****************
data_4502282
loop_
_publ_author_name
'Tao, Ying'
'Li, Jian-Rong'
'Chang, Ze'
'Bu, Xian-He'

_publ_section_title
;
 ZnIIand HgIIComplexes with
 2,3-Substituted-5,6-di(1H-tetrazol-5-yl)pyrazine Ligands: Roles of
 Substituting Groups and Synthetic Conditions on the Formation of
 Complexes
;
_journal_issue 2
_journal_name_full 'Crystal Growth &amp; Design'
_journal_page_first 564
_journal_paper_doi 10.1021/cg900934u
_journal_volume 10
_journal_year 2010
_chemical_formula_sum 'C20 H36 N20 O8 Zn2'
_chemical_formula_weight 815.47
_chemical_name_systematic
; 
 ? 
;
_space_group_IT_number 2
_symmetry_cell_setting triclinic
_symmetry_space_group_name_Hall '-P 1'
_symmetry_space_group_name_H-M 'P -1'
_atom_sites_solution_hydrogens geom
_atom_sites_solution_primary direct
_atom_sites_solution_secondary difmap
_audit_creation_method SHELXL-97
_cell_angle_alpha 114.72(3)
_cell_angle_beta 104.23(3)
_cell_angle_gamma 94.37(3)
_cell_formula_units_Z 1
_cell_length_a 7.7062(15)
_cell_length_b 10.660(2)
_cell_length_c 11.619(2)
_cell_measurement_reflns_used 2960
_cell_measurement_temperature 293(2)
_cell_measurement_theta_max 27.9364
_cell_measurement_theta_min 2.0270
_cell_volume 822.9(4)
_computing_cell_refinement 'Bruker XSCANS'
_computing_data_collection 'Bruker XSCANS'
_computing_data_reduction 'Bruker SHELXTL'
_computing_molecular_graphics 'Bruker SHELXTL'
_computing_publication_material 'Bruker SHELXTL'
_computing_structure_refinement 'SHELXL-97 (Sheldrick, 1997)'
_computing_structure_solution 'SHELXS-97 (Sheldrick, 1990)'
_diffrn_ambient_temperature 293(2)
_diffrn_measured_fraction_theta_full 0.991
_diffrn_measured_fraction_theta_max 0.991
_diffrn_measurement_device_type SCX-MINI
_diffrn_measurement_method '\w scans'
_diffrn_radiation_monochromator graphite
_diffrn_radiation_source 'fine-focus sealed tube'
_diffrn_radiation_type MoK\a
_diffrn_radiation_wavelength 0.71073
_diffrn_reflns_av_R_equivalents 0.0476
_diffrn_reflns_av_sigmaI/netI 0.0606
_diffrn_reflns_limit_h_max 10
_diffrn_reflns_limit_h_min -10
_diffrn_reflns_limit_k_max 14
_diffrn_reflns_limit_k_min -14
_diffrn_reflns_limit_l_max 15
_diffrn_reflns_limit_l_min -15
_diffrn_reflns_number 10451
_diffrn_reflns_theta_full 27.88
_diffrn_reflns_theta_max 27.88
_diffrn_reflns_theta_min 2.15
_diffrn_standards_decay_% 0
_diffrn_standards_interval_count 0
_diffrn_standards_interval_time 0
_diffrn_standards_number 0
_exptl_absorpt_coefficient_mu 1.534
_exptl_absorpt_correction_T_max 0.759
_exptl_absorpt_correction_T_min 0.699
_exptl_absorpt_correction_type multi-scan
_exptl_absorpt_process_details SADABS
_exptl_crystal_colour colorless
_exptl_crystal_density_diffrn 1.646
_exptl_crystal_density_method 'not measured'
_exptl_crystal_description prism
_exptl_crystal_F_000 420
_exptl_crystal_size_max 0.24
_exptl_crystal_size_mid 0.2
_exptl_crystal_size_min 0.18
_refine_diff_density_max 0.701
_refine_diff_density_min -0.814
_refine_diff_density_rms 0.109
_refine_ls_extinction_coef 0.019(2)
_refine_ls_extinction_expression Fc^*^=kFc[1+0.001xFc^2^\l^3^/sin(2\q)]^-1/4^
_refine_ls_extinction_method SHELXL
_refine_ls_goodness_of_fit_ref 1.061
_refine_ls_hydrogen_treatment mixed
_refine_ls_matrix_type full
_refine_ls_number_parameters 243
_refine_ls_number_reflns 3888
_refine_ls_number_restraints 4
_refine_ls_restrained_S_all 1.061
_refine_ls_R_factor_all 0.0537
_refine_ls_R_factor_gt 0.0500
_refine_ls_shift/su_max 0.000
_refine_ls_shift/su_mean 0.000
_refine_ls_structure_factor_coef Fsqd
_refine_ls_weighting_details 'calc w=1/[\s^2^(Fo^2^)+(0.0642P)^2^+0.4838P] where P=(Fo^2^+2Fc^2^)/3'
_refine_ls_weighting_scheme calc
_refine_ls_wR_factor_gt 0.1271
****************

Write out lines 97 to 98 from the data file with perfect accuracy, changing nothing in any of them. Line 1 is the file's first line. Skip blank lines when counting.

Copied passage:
_refine_ls_extinction_method SHELXL
_refine_ls_goodness_of_fit_ref 1.061